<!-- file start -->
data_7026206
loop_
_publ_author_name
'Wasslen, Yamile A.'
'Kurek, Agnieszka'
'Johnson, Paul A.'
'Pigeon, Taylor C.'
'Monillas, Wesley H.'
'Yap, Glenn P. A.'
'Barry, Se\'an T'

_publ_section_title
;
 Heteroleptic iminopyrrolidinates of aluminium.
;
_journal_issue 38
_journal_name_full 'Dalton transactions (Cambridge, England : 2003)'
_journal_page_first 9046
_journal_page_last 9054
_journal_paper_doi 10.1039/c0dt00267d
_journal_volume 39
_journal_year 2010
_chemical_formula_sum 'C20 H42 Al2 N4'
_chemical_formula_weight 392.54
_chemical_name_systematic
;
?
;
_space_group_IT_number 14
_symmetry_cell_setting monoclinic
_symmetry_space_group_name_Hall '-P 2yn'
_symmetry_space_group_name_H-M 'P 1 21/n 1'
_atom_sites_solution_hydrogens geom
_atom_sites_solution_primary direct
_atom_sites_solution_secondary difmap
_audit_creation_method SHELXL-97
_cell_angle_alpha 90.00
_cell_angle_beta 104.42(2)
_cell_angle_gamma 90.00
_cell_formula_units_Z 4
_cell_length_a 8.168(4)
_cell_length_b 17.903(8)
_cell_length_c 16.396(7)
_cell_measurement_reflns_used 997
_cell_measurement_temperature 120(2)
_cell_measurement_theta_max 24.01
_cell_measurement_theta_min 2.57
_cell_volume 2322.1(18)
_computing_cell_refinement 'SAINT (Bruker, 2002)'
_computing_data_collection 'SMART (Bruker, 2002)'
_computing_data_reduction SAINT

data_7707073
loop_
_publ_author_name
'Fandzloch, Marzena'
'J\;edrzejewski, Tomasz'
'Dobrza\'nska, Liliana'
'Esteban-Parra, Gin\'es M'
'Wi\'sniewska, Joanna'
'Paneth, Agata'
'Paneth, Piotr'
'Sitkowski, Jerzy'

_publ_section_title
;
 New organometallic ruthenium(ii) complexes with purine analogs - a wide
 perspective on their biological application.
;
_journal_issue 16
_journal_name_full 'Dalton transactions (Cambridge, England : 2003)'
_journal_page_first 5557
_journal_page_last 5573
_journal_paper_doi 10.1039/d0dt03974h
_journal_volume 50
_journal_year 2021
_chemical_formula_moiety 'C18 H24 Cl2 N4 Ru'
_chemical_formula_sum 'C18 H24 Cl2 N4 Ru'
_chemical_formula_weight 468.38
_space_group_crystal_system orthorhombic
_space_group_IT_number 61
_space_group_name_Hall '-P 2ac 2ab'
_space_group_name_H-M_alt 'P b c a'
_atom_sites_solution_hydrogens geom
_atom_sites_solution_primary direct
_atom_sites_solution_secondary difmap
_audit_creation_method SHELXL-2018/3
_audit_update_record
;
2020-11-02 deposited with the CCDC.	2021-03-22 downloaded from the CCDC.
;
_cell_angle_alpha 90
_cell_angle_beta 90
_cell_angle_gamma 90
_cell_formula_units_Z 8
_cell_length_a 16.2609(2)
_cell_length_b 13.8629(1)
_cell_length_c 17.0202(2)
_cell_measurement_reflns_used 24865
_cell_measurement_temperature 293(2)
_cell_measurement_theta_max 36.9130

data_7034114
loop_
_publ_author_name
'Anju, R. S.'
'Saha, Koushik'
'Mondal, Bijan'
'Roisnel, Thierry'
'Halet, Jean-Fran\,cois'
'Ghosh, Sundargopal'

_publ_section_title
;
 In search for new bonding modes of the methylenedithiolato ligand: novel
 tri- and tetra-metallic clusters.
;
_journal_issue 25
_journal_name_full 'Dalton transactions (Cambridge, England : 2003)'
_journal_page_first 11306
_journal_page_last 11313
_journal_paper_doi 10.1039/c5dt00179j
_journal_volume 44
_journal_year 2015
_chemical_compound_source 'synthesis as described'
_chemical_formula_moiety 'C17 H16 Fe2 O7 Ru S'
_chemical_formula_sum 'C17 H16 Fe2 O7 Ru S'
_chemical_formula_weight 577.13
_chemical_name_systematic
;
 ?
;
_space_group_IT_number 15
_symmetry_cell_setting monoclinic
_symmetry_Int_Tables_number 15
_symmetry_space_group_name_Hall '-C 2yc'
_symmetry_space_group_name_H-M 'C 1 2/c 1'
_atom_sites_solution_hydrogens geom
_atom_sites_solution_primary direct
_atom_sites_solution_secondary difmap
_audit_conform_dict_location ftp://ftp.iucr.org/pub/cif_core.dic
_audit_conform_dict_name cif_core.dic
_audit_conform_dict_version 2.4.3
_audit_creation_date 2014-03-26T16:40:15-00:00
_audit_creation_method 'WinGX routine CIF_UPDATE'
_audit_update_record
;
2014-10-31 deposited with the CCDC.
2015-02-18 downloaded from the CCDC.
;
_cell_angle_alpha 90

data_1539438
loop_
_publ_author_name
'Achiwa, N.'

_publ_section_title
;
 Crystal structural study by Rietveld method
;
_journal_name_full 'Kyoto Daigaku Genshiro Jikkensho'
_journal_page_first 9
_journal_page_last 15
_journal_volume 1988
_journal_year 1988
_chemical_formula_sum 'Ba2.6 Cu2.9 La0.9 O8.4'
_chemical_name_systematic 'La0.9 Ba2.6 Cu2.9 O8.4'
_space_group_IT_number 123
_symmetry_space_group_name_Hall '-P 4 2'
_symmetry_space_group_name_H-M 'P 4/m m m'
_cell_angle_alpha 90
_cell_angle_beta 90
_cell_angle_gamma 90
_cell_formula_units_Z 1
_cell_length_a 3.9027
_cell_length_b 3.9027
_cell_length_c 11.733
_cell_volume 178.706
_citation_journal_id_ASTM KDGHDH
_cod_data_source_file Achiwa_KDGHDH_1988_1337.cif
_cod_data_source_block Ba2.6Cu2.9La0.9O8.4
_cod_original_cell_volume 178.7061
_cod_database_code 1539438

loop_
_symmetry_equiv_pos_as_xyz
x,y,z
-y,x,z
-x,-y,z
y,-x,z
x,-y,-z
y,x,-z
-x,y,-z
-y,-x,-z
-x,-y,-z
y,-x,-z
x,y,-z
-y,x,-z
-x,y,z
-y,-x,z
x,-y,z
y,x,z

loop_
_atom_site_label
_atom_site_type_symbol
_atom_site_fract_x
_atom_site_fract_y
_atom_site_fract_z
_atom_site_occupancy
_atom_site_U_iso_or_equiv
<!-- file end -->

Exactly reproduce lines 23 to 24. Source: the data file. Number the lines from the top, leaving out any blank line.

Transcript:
_chemical_formula_weight 392.54
_chemical_name_systematic